WLF/ZZN: Are you concerned at all about the sanitation issues that might arise if zombies are permitted to work in food service, as in Episode 2?

The consequences of zombies working in food catering is well established in our series. That was the main reason we wanted to make Livin’ with Steve. We have been a little subtle with the message so let me be very clear:
Fast Food Managers–I know it’s tempting to hire zombies instead of people to work for your restaurant (as we show in Episode 5) but ultimately they will just spread the virus to customers. Unless your restaurant/pie stall serves human flesh (as we show in episode 2) this will, in the long term, lead to; people having their eyes gouged with hammers, (Episode 1), their faces torn off (Episode 3), their pets being zombified (Episode 4), and your face being shoved in a deep fryer (Episode 5).

WLF/ZZN: Episode 3 (Bitelight) cracked me up—but I’m puzzled. Do you think people actually ARE judged by the company they keep?

If you’re a snooty actor, probably. Although I think if you are friends with Nate it would probably reflect badly on anyone.

WLF/ZZN: How has your work on Livin’ with Steve impacted your own zombie survival plan?

Livin’ with Steve is a great guide for exactly what NOT to do in a zombie outbreak. Nate lives with a zombie. He wanders the streets alone. He unwittingly feeds pies infected with the zombie virus to people’s pets.

WLF/ZZN: Ep 3 also contains a spectacular REC reference. Should we be looking for other homages to well-known zombie media?

Livin’ with Steve is packed full of references to zombie and horror movies. See if you can spot references to; Re-Animator, Night, Dawn, Day, The Ring, Left 4 Dead, The Exorcist, The Walking Dead, Friday the 13th and plenty more. If you spot a reference to something then leave a comment on the episode. Think of it like a very nerdy Where’s Wally (or Where’s Waldo as I am told it is called in the USA).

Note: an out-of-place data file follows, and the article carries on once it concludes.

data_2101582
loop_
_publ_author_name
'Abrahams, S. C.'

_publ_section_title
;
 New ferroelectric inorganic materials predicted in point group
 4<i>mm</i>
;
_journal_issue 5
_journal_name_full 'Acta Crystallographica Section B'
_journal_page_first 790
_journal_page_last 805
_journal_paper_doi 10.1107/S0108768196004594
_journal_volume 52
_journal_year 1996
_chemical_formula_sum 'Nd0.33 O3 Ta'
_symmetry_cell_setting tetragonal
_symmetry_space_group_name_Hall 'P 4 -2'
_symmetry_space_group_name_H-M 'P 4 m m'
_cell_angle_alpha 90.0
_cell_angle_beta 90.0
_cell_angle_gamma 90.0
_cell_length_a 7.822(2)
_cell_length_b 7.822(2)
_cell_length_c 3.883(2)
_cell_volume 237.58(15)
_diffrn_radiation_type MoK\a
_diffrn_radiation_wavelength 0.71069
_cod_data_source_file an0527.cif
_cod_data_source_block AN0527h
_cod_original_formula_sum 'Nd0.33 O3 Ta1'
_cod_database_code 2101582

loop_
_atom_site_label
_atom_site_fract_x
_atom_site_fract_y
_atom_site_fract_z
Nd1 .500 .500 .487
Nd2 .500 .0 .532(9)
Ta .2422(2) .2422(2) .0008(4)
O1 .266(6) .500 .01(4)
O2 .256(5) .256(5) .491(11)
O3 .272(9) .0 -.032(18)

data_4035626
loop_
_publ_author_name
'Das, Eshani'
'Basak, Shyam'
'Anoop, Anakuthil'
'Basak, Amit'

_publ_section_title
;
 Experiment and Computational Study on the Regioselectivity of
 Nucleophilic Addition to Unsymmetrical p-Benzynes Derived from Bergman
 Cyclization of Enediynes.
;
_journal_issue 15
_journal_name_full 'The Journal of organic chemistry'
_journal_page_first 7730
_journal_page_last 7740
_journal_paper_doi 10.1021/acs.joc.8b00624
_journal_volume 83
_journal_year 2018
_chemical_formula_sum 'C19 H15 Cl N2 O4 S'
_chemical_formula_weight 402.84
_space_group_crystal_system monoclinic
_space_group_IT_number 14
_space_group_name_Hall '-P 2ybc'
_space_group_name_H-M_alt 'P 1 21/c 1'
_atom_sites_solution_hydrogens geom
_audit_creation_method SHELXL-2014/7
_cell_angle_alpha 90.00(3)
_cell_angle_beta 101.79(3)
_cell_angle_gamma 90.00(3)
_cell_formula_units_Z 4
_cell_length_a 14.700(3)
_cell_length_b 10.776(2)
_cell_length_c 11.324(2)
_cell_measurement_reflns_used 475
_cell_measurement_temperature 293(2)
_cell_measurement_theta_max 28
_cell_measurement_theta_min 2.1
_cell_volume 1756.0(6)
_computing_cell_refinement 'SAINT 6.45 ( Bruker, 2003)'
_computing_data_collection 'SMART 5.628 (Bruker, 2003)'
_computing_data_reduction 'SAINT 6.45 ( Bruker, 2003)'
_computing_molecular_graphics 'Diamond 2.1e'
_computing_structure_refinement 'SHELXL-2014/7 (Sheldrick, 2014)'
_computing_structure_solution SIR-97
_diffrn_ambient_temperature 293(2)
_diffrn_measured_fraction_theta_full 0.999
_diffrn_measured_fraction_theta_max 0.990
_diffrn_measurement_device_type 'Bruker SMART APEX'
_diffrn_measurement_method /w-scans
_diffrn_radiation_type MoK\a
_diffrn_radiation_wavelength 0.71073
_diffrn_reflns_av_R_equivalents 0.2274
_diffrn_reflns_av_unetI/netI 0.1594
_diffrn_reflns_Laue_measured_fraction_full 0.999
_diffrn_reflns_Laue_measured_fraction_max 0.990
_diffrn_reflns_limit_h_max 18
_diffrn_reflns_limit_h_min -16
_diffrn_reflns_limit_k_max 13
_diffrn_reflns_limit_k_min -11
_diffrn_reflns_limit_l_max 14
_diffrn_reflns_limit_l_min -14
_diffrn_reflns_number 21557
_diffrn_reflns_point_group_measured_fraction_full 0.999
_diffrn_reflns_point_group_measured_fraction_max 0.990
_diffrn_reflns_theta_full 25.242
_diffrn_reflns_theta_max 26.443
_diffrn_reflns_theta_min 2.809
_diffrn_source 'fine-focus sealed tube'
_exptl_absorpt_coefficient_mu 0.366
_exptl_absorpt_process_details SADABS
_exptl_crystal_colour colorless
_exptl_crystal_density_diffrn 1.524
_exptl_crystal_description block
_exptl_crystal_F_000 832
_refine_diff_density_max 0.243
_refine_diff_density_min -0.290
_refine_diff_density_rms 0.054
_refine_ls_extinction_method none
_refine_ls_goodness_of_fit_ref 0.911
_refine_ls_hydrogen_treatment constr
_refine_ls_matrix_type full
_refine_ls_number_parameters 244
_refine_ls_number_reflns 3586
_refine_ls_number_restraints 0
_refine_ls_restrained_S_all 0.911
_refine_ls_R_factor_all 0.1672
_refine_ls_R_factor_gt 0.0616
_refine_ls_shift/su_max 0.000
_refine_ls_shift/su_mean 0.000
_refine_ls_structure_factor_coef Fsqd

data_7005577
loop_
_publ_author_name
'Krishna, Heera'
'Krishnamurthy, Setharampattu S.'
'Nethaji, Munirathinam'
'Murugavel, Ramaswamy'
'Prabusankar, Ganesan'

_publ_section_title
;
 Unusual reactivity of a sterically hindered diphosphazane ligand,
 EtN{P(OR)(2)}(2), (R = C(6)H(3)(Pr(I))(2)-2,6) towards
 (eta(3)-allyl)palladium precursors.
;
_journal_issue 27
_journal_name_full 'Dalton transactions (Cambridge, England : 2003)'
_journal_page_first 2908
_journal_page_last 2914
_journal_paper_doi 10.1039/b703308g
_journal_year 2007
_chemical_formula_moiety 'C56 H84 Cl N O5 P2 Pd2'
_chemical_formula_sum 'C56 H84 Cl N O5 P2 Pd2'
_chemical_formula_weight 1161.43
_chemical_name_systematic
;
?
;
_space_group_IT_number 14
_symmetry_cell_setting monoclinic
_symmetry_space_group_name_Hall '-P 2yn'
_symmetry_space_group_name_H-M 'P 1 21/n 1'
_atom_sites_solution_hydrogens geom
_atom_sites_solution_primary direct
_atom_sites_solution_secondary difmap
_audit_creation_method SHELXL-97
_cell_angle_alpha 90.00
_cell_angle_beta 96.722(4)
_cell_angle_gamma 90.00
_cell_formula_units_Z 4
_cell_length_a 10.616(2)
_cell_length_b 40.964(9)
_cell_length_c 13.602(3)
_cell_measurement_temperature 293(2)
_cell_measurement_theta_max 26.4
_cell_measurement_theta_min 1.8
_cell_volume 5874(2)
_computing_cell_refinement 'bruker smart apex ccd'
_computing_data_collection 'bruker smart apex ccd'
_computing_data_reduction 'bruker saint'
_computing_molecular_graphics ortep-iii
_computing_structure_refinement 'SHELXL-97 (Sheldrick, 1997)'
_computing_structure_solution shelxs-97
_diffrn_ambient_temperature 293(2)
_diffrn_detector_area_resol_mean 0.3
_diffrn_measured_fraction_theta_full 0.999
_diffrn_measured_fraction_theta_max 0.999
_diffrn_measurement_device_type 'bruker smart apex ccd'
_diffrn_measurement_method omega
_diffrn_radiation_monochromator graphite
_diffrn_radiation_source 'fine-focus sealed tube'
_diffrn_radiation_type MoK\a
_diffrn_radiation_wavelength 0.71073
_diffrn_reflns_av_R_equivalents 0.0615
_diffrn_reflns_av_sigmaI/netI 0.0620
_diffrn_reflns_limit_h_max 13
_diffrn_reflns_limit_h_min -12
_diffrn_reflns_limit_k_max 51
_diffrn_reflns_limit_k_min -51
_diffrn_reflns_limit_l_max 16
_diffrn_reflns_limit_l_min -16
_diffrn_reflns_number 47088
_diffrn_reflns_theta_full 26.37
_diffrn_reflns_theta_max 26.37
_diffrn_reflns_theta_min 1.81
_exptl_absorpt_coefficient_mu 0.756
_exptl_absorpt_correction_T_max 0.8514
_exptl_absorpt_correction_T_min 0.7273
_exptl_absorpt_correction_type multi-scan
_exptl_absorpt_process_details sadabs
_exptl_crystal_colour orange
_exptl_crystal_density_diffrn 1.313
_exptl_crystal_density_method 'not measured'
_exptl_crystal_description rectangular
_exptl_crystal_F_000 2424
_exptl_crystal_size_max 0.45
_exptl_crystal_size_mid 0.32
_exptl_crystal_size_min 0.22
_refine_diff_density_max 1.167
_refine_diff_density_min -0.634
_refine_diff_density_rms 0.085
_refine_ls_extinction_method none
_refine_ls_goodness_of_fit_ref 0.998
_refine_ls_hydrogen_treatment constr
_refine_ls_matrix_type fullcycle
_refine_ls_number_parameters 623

WLF/ZZN: Is your cast made up of professional actors? Please tell us about them.

For a long time we were considering Tom Cruise for the part of Nate. Ultimately he decided to do Mission Impossible 4, which we tried to tell him was a mistake. I bet he regrets it now. The cast is made up of local actors from Adelaide. They are Buddy Dawson who plays Nate. Cam Blokland (who also composed the music) as Steve and Chad Molynex, who was also one of the animators as various other roles. We got Australian Actor/Journalist/Comedian John Safran to voice the radio announcer in episode 6, which was a huge thrill for us.

WLF/ZZN: Are Steve and Nate inspired by anyone in particular?

Steve isn’t really based on anyone, he doesn’t really have a personality being a zombie and all. I always thought Nate is probably all the worst parts of my teenage self rolled into one. He treats his life like he is in a TV show and is completely uninterested in the world around him.

WLF/ZZN: Who are your favorite contemporary purveyors of zombie culture?

I absolutely love Edgar Wright, the director of Shaun of the Dead. I’m very fond of Paco Plaza who was one of the brains behind the REC series. Robert Kirkman (the creator of The Walking Dead) and Max Brooks (The Zombie Survival Guide) are also brilliant.

WLF/ZZN: Before we close, do you have any advice you’d like to share with young animators?

Find a group of people to work with and keep animating. Also get used to avoiding the outdoors, girls, and money.

WLF/ZZN: Thanks so much, Levi!